Anyway, one day I walked into Comics Factory, and the owner asked me, “Have you seen Macross Plus yet?” (The English dub of Volume 1 had just come out the week previously.) I replied that I wasn’t interested in it. He said, “Look, it’s really cool. Rent it, and if you don’t like it, I’ll refund your money.” I took him up on the offer and rented it. The next day, I returned it. Not only did I not ask for the refund, but I bought a copy of it as well. I was a Macross fan again.

3. It’s interesting to compare the beginning to Macross II. That series was very “TV-like” in that it had opening and ending titles (and even a commerical-break eyecatch!) and kept the episodes to the standard 25 minutes of a broadcast show. Plus is much more cinematic, with the moody and a cappella song “Voices” playing over a scene of three teenagers testing a homemade prop-plane. It’s a quiet, serene, and lovely moment for characters whose lives, we’ll find out, are anything but.

Then the title comes up, and we switch to the only war scene in the series. And it’s clear immediately that Ichiro Itano is back, directing the battle. VF-11s swooping around, picking off Zentradi battle suits in an asteroid field. Its excellent stuff, the most exciting battle scene we’ve had since Do You Remember Love. We also get a quick sketch of our main character, Isamu Dyson, as a really excellent pilot who’s basically handling the entire battle by himself. Yes, he rescues two of his comrades, but in daredevil ways that probably had them wetting themselves.

And of special note is that the VF-11’s gunpod is equipped with a bayonet, of all things. Shades of the knife that the VF-25 will be equipped with…

Honestly, in these opening scenes, he comes across as a brilliant pilot, but an unlikable jerk. He’s hotheaded, arrogant, doesn’t follow orders, and doesn’t listen to anybody.

4. New Edwards Test Flight center is, of course, essentially Edwards Air Force Base in Southern California. It’s worth noting that Kawamori and Itano visited Southern California (Fullerton) while preparing to make this series, to take flying lessons at Air Combat USA, which bills itself “the ORIGINAL civilian dog fighting school in the world.” Among other things, they were allowed to sit in the back of a couple of trainers and have a mock dogfight. At one point, Itano blacked out. Now, this can be extremely dangerous… he could’ve even died, but as he was sitting on the tarmac, the producer told him to immediately draw what it looked like to have a blackout, before he forgot.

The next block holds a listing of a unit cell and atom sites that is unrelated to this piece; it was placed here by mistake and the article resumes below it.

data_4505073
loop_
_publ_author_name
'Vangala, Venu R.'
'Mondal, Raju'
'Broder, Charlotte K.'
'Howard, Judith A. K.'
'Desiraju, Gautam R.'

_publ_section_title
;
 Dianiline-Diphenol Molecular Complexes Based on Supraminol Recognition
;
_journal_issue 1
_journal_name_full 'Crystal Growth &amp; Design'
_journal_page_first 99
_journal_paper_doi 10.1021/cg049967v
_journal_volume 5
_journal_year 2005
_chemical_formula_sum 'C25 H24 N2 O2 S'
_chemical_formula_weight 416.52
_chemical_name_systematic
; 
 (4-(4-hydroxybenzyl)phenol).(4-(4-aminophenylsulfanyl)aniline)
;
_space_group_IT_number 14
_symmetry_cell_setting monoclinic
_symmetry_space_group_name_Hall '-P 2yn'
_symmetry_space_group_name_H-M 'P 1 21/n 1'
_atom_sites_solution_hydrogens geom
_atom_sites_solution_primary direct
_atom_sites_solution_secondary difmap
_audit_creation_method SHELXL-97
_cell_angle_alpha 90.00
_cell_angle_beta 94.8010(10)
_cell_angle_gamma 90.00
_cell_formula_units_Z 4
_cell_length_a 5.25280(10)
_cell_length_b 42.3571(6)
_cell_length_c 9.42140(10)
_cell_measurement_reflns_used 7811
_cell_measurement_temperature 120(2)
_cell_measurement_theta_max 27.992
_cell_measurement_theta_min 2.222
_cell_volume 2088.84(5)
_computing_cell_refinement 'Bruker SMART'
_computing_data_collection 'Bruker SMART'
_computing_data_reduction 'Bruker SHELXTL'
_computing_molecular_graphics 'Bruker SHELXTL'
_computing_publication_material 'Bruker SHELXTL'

The biggest effect of this trip (which is felt through all of the Macross series to follow) is a better sense of what it feels like to actually be inside a fighter plane, pulling tremendous Gs. Do You Remember Love fairs better than the TV series in this regard, but in Plus, some of the maneuvers look genuinely painful.

Takumi Yamazaki, the voice actor for Isamu was hoping that he, too, would get to go up in a fighter so he could bring more realism to his role, but the producers were cheap and sent him to a roller coaster at the amusement park built around Tokyo Dome (then called “Big Egg City,” now called “Tokyo Dome City”). He quickly got used to the g-forces, though, over the many times he rode the coaster.

5. Ah, and then we get the YF-21 (AKA Omega One), which is really a thing of beauty. Of course, the special thing about it is that it’s controlled by thought (the “Brain Direct Imaging” (or BDI) system). And, refreshingly, it doesn’t look much like any Valkyrie we’ve seen before, its battroid mode having a much more Zentradi-type look to it. It’s also pretty clearly inspired (as is the plot) by the YF-22 and YF-23 competition that had taken place a few years earlier. As such, even now, with it’s “stealth-y” look, it seems less dated than, say, the VF-1 (or, especially, the Macross II Valks).

My favorite part of this scene, though, is the incredibly clear and efficient way they show that the YF-21is controlled by the pilot’s brain rather than just explaining it. I’m not sure if I really buy the wings changing shape, though.

6. We see the YF-19 briefly on a display. I’m sorry, that doesn’t count as a first appearance.

We hear about what a beast the YF-19 is, with a reputation for injuring or even killing its pilots. In this way, it reminds me of a plot thread from the original Macross series that was dropped when the show was reduced to 26 episodes: the “Devil Machine No. 2,” which was likewise meant to be a fighter that was being tested, and which was extremely dangerous, with all of its test pilots dying.